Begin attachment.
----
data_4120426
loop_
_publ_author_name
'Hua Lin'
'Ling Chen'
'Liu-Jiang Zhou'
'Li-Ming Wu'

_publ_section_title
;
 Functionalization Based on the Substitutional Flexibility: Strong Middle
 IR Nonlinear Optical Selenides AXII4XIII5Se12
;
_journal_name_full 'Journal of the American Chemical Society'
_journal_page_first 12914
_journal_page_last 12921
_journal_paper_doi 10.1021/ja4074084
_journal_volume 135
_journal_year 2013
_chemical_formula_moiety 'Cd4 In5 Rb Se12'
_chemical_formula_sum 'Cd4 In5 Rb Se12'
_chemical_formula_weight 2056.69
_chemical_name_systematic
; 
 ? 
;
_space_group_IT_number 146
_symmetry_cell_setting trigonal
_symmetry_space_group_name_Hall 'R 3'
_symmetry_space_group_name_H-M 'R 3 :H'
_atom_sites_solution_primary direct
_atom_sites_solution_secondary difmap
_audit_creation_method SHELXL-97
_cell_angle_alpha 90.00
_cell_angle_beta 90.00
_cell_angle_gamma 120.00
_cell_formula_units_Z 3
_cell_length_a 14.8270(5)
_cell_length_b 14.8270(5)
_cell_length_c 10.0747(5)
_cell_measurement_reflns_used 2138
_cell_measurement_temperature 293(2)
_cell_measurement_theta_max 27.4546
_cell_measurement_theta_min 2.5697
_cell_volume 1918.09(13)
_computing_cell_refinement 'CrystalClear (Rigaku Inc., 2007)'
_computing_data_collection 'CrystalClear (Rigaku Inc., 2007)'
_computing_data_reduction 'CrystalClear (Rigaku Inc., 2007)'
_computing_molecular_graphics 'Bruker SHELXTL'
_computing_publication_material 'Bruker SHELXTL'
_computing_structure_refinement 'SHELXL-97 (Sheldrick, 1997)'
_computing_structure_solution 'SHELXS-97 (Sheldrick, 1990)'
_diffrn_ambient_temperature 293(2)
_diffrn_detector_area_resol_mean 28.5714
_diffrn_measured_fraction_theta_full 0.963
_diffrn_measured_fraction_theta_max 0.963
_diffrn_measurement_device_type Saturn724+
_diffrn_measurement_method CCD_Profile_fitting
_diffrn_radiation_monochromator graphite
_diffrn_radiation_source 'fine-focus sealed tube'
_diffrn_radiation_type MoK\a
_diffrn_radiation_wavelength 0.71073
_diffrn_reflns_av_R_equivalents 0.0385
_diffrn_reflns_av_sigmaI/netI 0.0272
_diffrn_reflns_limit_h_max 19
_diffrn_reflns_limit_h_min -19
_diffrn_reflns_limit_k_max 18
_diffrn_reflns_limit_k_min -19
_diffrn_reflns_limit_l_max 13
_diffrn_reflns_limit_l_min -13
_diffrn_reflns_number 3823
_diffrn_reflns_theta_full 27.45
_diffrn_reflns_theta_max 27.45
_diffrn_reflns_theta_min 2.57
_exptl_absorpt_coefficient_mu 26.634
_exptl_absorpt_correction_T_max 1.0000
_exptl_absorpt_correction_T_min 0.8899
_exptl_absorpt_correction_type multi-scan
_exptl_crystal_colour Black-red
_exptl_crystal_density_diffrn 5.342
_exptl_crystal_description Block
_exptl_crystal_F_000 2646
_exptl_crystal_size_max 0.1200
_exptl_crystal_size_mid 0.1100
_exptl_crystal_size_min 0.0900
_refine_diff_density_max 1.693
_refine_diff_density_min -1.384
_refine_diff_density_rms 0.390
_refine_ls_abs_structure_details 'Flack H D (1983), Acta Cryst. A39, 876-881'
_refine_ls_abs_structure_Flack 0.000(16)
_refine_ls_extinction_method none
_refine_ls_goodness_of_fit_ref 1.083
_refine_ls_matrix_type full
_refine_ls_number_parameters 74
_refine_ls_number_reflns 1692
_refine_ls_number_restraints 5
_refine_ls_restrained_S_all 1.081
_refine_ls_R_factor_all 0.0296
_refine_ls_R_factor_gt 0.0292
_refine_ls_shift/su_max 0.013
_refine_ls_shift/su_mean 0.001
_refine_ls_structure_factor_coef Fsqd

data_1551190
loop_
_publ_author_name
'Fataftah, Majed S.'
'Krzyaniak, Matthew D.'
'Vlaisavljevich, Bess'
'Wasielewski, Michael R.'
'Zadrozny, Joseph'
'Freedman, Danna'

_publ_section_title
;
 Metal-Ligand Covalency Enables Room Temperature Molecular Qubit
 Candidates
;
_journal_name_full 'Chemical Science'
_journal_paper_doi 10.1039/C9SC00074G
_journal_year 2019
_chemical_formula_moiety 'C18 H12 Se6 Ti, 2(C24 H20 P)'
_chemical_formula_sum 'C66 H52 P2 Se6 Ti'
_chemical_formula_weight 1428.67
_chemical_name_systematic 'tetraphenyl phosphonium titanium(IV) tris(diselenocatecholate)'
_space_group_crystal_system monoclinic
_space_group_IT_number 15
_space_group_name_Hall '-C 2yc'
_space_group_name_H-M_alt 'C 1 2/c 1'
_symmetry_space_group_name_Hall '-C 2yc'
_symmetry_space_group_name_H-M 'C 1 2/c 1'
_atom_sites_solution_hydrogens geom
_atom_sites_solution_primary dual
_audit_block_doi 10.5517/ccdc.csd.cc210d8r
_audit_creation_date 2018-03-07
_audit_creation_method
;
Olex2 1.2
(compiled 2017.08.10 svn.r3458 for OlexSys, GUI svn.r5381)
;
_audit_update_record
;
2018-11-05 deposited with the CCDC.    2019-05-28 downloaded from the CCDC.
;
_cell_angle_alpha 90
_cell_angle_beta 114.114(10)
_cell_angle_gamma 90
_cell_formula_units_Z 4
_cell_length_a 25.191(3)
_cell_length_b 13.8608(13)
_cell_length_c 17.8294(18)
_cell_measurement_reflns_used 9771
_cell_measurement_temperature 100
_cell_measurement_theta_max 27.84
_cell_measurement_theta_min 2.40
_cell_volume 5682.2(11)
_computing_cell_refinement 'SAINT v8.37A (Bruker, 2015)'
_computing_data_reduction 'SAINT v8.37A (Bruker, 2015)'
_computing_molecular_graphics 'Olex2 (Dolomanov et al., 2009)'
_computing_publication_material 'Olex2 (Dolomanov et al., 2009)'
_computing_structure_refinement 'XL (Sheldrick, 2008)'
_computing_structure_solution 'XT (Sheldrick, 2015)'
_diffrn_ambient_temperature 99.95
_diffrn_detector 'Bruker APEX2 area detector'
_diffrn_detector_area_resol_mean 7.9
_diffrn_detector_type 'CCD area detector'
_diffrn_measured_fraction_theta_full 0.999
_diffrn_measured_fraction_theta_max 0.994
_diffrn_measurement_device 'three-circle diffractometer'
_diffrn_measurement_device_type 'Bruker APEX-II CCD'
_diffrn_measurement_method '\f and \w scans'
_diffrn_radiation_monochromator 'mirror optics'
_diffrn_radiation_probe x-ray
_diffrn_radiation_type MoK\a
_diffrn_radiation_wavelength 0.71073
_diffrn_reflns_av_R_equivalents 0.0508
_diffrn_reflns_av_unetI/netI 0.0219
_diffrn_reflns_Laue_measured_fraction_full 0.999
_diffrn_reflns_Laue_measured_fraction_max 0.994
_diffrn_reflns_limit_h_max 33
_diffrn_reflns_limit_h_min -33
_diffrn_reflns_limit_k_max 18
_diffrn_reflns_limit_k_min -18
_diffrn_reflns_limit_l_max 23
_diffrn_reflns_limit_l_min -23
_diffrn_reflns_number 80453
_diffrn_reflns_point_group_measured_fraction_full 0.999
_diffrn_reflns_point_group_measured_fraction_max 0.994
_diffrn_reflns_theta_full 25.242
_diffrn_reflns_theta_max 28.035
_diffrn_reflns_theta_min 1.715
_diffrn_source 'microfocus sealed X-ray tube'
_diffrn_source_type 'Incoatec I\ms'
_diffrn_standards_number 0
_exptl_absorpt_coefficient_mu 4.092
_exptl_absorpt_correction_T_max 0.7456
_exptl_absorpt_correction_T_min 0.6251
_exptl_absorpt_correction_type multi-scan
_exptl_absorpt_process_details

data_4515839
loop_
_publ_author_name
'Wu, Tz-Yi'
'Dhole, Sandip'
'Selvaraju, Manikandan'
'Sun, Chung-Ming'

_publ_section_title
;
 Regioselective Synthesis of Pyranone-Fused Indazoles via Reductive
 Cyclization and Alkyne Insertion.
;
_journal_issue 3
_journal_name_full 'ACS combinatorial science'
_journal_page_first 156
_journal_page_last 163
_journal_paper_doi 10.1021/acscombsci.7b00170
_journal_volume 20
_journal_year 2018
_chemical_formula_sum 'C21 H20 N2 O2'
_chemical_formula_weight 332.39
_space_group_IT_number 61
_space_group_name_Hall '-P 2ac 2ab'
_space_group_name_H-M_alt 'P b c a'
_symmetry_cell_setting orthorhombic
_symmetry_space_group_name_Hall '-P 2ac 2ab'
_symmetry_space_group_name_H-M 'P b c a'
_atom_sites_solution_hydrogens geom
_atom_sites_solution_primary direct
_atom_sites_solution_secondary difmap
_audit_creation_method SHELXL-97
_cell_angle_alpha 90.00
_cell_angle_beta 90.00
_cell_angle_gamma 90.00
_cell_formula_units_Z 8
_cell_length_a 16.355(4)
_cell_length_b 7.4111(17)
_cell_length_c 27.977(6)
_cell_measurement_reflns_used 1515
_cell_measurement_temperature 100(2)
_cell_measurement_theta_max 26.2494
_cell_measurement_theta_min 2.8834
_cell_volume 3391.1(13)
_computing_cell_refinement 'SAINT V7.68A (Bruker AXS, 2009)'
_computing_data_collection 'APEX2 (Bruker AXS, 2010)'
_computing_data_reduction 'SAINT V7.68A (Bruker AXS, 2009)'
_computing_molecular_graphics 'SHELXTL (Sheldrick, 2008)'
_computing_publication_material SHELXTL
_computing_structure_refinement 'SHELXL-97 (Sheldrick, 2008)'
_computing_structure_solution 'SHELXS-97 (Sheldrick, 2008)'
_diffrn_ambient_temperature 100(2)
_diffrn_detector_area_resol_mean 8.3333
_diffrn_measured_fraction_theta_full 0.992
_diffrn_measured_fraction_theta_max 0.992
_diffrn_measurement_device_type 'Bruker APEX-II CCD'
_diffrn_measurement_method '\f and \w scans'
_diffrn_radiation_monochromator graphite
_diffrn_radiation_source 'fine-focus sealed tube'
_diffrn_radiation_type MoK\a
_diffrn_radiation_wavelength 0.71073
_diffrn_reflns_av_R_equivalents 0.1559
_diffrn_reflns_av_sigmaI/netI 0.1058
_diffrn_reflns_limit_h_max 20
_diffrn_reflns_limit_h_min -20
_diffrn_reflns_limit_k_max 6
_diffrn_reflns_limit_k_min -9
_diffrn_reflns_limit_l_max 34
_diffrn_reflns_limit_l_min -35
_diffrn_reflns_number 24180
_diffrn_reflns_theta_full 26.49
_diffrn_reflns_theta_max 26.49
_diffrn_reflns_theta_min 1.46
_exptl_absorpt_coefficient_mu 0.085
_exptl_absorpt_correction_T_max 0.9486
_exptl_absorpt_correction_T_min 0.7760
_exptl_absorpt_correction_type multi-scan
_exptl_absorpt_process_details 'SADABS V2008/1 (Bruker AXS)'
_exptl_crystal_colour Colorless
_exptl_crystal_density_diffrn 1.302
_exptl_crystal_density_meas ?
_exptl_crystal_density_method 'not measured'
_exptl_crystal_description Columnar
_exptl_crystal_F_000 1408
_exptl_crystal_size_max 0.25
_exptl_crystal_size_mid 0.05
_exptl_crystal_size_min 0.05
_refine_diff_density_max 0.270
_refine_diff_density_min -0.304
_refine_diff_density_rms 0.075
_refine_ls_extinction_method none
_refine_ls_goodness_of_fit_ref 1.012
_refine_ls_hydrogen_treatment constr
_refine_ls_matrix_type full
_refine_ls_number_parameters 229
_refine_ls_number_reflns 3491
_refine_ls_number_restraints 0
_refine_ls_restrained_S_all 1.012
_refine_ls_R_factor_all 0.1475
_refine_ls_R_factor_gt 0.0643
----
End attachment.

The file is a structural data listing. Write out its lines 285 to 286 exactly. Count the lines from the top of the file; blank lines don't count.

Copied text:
_refine_diff_density_rms 0.075
_refine_ls_extinction_method none